Council tenants testing out the government’s flagship welfare reform are turning to loan sharks and running up significant debts because of delays in receiving their benefits.
Almost 9 in 10 people on universal credit, or UC, now owe money to their landlord, according to research by organisations working with 1 million council homes in England. In contrast, only 39% of tenants who still receive benefits in the usual way are in debt to their landlord.
The research, by the National Federation of Arm’s-Length Management Organisations (NFA) and the Association of Retained Council Housing (ARCH), found that long delays in paying out universal credit are causing “critically high” levels of rent arrears.
The average amount of money owed to landlords by tenants on universal credit has almost doubled in a year, to £615.
Housing providers responding to the survey also reported noticing an increase in the use of loan sharks by universal credit tenants.
John Bibby, chief executive of ARCH, said: “We are extremely concerned with the upward trajectory of rent arrears for universal credit households. Not only are numbers of households increasing as UC is rolled out, but the percentage of households falling into rent arrears and experiencing financial difficulty is critically high.”
The research is a damning assessment of a policy that was supposed to simplify the benefits system. After many teething problems, universal credit is still in the pilot stage and only used by 3% of claimants – but it is still planned to be rolled out across the country.
All out-of-work benefits used to be paid fortnightly and processed within a few days, but universal credit has a built-in waiting period of five weeks before any money is paid out. When administrative delays are added to this, many people in pilot areas are left waiting almost two months before they receive any benefits.
Hugh Broadbent, NFA chair, said: ‘We believe the current unacceptable waiting times and errors in processing claims are causing significant financial hardship to our tenants and communities. The reported increase in the presence of loan sharks within our communities is alarming, but sadly not surprising.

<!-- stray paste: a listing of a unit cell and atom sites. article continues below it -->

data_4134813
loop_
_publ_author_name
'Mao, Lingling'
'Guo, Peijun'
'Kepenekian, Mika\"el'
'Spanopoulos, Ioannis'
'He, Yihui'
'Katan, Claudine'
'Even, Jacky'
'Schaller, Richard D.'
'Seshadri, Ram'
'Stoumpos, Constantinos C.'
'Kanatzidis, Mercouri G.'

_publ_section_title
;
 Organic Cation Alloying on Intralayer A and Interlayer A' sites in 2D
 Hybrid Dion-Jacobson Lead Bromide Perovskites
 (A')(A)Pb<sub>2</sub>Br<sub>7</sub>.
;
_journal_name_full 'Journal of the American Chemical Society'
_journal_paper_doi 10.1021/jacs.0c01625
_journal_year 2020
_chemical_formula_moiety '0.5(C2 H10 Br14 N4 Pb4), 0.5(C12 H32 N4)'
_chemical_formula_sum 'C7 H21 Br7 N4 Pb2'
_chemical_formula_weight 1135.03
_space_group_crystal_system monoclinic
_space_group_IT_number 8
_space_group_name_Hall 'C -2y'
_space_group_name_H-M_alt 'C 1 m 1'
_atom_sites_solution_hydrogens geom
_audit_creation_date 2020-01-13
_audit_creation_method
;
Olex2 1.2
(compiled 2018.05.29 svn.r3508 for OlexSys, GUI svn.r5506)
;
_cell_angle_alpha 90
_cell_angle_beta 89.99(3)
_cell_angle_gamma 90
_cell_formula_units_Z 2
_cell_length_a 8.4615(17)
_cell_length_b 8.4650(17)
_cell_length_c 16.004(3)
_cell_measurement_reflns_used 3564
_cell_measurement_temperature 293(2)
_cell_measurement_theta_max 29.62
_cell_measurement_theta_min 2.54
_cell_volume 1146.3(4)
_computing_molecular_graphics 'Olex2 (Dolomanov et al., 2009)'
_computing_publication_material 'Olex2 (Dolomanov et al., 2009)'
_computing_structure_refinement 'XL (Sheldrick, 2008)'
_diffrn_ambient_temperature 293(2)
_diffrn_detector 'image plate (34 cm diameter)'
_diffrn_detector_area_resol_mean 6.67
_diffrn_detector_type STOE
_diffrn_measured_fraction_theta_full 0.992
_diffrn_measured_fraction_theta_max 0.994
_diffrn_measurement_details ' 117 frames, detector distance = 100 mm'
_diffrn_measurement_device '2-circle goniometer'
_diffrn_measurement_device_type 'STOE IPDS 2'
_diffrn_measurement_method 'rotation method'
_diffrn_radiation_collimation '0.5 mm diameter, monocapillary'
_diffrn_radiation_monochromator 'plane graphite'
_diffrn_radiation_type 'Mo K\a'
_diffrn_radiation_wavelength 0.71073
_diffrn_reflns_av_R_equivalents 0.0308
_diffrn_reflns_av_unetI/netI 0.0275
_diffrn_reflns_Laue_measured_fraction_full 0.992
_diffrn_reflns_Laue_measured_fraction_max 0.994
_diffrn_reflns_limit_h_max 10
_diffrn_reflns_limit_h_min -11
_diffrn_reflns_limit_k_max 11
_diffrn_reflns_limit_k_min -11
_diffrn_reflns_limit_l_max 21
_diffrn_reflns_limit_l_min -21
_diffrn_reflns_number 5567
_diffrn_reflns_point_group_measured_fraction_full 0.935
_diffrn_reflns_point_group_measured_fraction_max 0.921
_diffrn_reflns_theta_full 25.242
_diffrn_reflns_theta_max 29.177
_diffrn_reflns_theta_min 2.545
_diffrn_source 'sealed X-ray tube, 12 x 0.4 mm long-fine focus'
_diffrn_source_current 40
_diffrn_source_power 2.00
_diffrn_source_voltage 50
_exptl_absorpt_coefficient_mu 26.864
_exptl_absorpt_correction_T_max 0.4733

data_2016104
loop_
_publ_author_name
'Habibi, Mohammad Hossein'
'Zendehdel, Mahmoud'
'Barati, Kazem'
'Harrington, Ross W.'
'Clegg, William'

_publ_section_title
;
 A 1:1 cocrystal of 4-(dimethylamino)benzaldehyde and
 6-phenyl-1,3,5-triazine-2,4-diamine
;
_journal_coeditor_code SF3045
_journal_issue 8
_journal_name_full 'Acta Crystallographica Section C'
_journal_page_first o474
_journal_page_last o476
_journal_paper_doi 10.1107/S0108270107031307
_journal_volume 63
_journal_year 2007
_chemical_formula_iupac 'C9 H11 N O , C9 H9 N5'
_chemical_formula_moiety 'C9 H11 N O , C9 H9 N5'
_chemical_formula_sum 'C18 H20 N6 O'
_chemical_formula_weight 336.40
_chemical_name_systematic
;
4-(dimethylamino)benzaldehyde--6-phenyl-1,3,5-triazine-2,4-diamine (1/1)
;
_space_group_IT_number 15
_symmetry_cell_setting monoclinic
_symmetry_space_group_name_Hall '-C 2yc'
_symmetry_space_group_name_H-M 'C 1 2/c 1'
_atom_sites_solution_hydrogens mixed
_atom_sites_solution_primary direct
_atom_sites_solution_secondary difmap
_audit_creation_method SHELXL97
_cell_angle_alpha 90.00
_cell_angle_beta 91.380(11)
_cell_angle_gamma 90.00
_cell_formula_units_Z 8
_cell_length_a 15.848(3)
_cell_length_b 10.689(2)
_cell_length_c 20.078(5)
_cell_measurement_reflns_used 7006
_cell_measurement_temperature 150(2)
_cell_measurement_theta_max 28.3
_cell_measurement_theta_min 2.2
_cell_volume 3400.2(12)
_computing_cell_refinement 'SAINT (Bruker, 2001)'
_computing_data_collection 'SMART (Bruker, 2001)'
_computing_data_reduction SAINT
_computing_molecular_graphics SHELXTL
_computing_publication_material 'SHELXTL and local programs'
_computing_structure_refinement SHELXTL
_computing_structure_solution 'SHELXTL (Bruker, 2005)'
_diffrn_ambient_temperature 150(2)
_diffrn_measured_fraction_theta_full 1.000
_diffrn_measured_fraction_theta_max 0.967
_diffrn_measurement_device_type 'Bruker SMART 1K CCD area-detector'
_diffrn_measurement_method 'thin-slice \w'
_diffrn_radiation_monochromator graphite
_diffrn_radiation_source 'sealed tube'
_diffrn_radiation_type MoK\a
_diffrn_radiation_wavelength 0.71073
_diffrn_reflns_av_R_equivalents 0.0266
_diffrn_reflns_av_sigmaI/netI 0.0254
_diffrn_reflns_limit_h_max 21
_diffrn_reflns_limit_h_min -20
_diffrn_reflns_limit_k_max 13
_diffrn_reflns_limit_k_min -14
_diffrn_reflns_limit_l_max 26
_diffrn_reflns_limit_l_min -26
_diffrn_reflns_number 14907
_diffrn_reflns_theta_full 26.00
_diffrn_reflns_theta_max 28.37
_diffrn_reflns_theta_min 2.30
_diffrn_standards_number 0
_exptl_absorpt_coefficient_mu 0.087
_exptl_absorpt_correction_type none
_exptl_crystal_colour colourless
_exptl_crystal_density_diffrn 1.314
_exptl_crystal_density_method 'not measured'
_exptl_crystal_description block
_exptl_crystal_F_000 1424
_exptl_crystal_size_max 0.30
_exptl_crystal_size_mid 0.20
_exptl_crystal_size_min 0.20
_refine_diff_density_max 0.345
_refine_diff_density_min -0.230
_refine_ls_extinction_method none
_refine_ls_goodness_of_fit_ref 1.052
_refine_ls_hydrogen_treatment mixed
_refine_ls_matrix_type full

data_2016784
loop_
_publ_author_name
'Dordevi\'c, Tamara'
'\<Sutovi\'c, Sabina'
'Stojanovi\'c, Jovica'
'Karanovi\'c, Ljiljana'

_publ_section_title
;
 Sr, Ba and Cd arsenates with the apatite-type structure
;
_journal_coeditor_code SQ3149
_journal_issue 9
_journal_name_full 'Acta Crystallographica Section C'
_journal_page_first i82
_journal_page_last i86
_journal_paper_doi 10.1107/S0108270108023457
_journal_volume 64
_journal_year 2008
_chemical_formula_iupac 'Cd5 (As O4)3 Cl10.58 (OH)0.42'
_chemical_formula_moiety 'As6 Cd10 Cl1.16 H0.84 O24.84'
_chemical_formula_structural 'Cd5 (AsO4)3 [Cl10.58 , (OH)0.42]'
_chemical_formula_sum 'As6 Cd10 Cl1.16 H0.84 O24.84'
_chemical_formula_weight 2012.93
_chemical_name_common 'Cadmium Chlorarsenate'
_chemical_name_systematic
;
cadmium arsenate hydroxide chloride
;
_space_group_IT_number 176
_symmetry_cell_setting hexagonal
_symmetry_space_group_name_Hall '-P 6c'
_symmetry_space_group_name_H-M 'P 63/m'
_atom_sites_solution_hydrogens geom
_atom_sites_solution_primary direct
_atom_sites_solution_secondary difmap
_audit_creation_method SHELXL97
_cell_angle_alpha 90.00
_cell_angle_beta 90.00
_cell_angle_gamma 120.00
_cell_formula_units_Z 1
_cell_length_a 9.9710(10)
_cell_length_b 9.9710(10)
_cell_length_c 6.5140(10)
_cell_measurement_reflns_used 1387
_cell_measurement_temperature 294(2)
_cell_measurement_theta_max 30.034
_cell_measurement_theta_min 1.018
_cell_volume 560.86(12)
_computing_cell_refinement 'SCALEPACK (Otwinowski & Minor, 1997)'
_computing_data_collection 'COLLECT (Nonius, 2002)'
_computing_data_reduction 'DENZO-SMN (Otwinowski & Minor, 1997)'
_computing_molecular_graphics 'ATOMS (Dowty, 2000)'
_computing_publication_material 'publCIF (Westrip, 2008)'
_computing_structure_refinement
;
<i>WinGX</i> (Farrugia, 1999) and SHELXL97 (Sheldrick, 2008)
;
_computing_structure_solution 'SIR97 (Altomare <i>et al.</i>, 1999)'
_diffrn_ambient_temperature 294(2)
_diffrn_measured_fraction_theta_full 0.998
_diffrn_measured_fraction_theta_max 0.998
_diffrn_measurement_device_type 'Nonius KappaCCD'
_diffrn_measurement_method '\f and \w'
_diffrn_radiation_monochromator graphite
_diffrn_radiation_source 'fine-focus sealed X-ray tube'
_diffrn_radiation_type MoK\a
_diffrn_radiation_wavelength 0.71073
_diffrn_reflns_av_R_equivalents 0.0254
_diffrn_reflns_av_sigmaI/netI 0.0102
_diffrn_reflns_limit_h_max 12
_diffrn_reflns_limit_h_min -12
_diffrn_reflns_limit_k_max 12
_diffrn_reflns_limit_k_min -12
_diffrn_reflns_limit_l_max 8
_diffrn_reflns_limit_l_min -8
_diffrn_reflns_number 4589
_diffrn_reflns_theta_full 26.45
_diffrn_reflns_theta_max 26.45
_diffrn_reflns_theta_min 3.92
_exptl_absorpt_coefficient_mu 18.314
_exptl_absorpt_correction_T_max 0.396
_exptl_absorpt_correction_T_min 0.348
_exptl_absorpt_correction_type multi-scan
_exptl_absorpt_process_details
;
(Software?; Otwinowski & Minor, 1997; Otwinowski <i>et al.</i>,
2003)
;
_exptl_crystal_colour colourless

“The delay in claimants receiving benefit inevitably forces households to turn to other ways to survive, including family and friends, payday lenders, and, as a last resort, loan sharks. The repayment of extortionate interest only further exacerbates a tenant’s ability to pay their rent.”
This is the latest in string of controversies over the government’s running of the benefits system. It emerged this week that the government paid £23 million in commission to the outsourcing firm Concentrix, despite its bungling of tax credit cases.
Debbie Abrahams MP, shadow work and pensions secretary, said: “It is shocking to see that the debt levels of those on the government’s universal credit programme continue to spiral, with as many as 86% of tenants on UC now in rent arrears.”
“We supported the initial principles behind universal credit – about making work pay and helping people out of poverty. Sadly though, the programme has since come under sustained attack from this government, as part of its self-defeating austerity agenda.”
A Department for Work and Pensions spokesman said: “The best way to help people pay their rent is to help them into work, and under universal credit, people are moving into work faster and staying in work longer than under the old system.”
He added: “Our research shows that the majority of UC claimants are comfortable managing their budgets, and that after four months, the proportion of UC claimants we surveyed, who were in arrears at the start of their claim, fell by a third.”
The DWP also pointed out that three quarters of universal credit claimants owed money to landlords before going onto the new benefit. However, this figure is taken only from the portion of the group found to be behind on rent now. The research also argues that this pre-existing debt is not enough to explain the significantly higher levels of arrears among UC claimants.
Emily Dugan is a senior reporter for BuzzFeed News and is based in London.
Contact Emily Dugan at email@example.com.
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